1815-1848
Domestic Policy
1849-1866
Domestic Policy






Austria, 1848-1849 : Domestic Events



In March 1848, revolution broke out, in Vienna as elsewhere in Europe, and democrats took control of the town. The Habsburg dynasty was paralysed.
For Austrian democrats of German nationality a problem arose - should they represent Austria in Frankfurt's Paulskirche parliament, or should they call for a democratic parliament representing Austria's territorial complex ? A heated debate arose, the pro Frankfurt faction being called traitors.

Austria was represented in Paulskirche Versammlung by ROBERT BLUM and others; yet since Oct. 30th 1848 they were in a difficult position as the Habsburg dynasty again was in control of Vienna, and on April 5th 1849 the Austrian delegates were ordered to withdraw from the assembly. Nonetheless, the assembly left the door open for Austro-German representatives. It offered the Imperial crown of a new democratic Germany first to the Austrian Emperor (who nevertheless rejected it, claiming to be Emperor by the grace of God) and in the constitution of March 1849 reserved a significant number of seats in the projected Staatenhaus (upper chamber of parliament) for Austro-German delegates.
The same constitution, however, stipulated that non-German territories should be administratively separated from German territories and were not to be included in the future Empire.
An Austrian REICHSTAG was held in Vienna; the Austro-German delegates were sympathetic to the Hungarian cause; the demands of other nationalities were, however, underestimated.

At that time, nationalist revolutions were also going on in Prague, where the first Pan-Slavic Congress was held, in Hungary and in Milan. In October 1848 the Austrian Army was ordered to move against the revolutionaries in Hungary; they refused, causing the October Revolution in Vienna.
This event triggered the polarisation of Austro-German society; while among the democrats the radicals gained power, the Austrian Army leadership, embarrassed by the soldiers' disobedience, rallied to the Habsburg cause, determined to suppress the revolution and to restore Habsburg power. With the support of Croats, the army laid siege to Vienna (Oct.23rd-30th); an approaching Hungarian force, coming to the relief of Vienna, was defeated at Schwechat (Oct. 30th). Many revolutionaries, among them Robert Blum, were executed.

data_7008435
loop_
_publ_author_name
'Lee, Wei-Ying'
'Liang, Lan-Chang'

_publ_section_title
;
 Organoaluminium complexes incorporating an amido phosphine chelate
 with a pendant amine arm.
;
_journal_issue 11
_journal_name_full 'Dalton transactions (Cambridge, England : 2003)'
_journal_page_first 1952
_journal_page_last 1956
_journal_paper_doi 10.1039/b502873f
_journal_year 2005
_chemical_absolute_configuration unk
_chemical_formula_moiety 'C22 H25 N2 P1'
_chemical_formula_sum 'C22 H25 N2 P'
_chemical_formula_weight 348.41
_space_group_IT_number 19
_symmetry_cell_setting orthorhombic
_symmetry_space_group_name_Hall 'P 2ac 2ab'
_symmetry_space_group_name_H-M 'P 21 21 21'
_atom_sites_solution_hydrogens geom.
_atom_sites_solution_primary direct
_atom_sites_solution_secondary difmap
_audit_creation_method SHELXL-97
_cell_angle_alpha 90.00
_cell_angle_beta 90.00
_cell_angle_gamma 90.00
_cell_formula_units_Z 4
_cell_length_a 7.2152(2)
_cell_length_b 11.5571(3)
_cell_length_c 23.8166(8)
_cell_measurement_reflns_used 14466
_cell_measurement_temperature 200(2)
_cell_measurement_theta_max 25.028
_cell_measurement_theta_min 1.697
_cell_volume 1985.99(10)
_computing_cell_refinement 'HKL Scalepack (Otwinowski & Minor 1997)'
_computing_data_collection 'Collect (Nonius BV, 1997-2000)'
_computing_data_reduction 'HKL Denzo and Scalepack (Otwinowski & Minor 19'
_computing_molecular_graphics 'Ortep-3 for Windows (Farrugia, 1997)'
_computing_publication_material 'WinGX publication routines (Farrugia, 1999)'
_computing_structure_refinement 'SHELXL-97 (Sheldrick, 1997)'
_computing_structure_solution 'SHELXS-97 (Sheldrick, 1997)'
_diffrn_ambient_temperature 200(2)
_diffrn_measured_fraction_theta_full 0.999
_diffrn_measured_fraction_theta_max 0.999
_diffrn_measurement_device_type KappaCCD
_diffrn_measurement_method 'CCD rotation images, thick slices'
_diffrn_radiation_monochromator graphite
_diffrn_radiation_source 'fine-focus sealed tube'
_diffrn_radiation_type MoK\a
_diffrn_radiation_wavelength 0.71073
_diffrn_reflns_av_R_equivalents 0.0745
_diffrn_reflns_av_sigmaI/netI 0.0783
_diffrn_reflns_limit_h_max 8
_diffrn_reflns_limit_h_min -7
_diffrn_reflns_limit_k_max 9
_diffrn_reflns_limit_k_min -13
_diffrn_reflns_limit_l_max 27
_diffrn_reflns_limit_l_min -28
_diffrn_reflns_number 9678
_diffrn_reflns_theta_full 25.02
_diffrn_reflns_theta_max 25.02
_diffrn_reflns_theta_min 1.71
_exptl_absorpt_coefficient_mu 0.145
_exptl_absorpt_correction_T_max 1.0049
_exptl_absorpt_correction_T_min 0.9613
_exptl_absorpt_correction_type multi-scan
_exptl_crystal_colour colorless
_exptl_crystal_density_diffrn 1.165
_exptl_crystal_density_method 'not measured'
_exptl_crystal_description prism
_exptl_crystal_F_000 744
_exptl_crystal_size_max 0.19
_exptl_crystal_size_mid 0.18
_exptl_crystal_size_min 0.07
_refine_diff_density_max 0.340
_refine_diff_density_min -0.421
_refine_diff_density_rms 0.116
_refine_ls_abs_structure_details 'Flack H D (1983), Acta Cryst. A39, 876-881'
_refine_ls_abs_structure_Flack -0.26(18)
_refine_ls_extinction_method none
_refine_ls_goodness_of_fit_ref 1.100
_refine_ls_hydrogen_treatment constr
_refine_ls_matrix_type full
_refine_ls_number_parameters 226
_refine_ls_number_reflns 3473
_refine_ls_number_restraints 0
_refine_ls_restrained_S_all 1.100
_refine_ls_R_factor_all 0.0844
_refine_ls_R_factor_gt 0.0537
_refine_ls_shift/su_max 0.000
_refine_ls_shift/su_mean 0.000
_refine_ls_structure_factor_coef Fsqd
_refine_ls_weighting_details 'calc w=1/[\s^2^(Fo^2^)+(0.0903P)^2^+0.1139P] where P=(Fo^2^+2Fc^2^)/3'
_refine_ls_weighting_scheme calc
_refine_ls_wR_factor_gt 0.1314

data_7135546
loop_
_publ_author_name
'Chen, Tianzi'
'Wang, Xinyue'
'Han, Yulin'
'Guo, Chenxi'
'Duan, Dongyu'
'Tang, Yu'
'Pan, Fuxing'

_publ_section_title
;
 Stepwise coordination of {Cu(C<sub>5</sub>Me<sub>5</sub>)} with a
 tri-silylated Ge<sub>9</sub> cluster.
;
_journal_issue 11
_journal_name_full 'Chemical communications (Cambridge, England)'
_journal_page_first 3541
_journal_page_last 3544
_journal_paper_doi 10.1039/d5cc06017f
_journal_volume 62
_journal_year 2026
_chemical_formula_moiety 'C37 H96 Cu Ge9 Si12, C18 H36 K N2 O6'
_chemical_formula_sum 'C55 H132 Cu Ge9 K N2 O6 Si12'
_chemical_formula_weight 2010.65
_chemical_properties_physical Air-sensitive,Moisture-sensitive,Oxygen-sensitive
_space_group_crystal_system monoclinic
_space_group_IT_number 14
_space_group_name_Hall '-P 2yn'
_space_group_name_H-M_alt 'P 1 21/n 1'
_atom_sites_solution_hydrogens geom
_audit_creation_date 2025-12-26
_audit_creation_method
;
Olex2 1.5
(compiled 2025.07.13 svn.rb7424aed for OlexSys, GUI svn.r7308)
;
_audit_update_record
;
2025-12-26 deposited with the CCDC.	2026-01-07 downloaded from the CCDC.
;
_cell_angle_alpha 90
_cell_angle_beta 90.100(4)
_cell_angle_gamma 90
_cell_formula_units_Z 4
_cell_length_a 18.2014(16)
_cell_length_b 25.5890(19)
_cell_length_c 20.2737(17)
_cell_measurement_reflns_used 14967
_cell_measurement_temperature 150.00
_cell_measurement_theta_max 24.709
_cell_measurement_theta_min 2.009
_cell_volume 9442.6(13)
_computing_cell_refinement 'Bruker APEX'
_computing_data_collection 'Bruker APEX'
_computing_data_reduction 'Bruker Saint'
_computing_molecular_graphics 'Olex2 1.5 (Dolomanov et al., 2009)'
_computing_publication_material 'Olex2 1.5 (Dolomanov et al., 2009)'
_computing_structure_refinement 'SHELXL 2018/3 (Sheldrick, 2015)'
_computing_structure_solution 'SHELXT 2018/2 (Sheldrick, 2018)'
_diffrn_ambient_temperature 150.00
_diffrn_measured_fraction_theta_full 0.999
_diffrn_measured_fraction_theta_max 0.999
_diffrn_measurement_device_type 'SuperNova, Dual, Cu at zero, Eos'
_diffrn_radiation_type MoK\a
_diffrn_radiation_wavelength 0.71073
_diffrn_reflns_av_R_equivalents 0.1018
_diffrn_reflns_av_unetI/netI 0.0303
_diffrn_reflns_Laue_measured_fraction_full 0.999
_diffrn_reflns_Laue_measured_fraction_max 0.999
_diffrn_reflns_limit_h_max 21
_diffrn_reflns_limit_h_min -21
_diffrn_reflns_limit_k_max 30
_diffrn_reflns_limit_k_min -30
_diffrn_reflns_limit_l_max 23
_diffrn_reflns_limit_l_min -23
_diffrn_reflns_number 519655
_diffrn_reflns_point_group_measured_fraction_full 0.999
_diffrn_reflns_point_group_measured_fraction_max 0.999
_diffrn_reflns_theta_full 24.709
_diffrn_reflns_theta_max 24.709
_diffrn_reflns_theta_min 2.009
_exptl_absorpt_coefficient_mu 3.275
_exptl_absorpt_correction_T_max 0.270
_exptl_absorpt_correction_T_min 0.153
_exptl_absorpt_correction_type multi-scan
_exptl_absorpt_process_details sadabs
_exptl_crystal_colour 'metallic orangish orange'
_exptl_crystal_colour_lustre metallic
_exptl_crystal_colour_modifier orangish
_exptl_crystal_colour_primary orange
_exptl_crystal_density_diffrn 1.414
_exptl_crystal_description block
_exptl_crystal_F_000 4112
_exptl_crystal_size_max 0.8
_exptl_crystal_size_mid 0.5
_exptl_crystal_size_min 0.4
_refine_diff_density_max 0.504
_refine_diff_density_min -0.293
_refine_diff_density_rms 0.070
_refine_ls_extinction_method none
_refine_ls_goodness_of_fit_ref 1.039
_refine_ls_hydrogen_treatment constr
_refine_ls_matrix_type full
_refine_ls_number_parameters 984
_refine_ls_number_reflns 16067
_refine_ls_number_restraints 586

Now Vienna being secured, the Austrian Army proceeded to take on the Hungarians (with Russian assistance) and the Piemontese invaders & Milanese revolutionaries, which were defeated in the Battle of Novara in 1849. During that year, Habsburg rule was restored, the revolution an event of the past.

During the heated months of the revolution, the most significant reform passed was the ABOLITION OF SERFDOM, for which delegate HANS KUDLICH was credited.





EXTERNAL
FILES
Encyclopedia of the 1848 Revolutions, articles : March Revolution in Vienna, Austrian Reichstag July-Nov. 1848; Austrian Constitution of the Reich, March 7th 1849; Austrian Reichstag - Peasant Deputies; Robert Blum; Bukovina; Marie von Ebner-Eschenbach; Johann Baptist Johann Fabian Sebastian von Habsburg; Hans Kudlich; October Revolution in Vienna; Johann Bernhard, Count von Rechberg und Rothenloewen; Sophie Friederike Dorothea von Habsburg
Der Bauernbefreier Hans Kudlich, a true libertarian and 1848er, from German Heritage
Turning Points in the Development of Parliamentarism in Austria : From Revolution to Neoabsolutism, from Austria's Parliament
Pillersdorf Constitution of April 25th 1848; Robert Blum; Revolution of 1848; March Revolution of 1848; October Revolution of 1848; Reichstag of Kremsier; Hans Kudlich, from aeiou
DOCUMENTS Der Abgeordnete Heinrich Reitter über &Oyml;sterreichs Zukunft, 1848, from PSM Data - Geschichte, in German
Images from Chronik 2000 Bilddatenbank : Vienna : Robert Blum defends the Sophienbruecke, 1848; Barricade in Vienna, May 26th 1848 Convention Relative to Disposal of Property and Consular Jurisdiction Between Austria-Hungary and the United States; May 8, 1848, from Avalon Project at Yale Law School
REFERENCE Revolution in Central Europe, pp.725-728; Counter-Revolution in Central Europe, pp.737-741, in : John Merriman, A History of Modern Europe, NY : W.W. Norton 1996
Pre-March (pp.47-56), Radical Outbreak : the Revolutions of 1848 (pp.57-70), Liberal Episode : the Constituent Assembly, July 1848 - March 1849 (pp.71-82), from A.J.P. Taylor, The Habsburg Monarchy, 1809-1918 , from Chicago : UP (1948) 1976
Priscilla Robertson, Revolutions of 1848, A Social History, Princeton : UP (1952) 1967 [G]



This page is part of World History at KMLA
First posted in 2000, last revised on May 18th 2007

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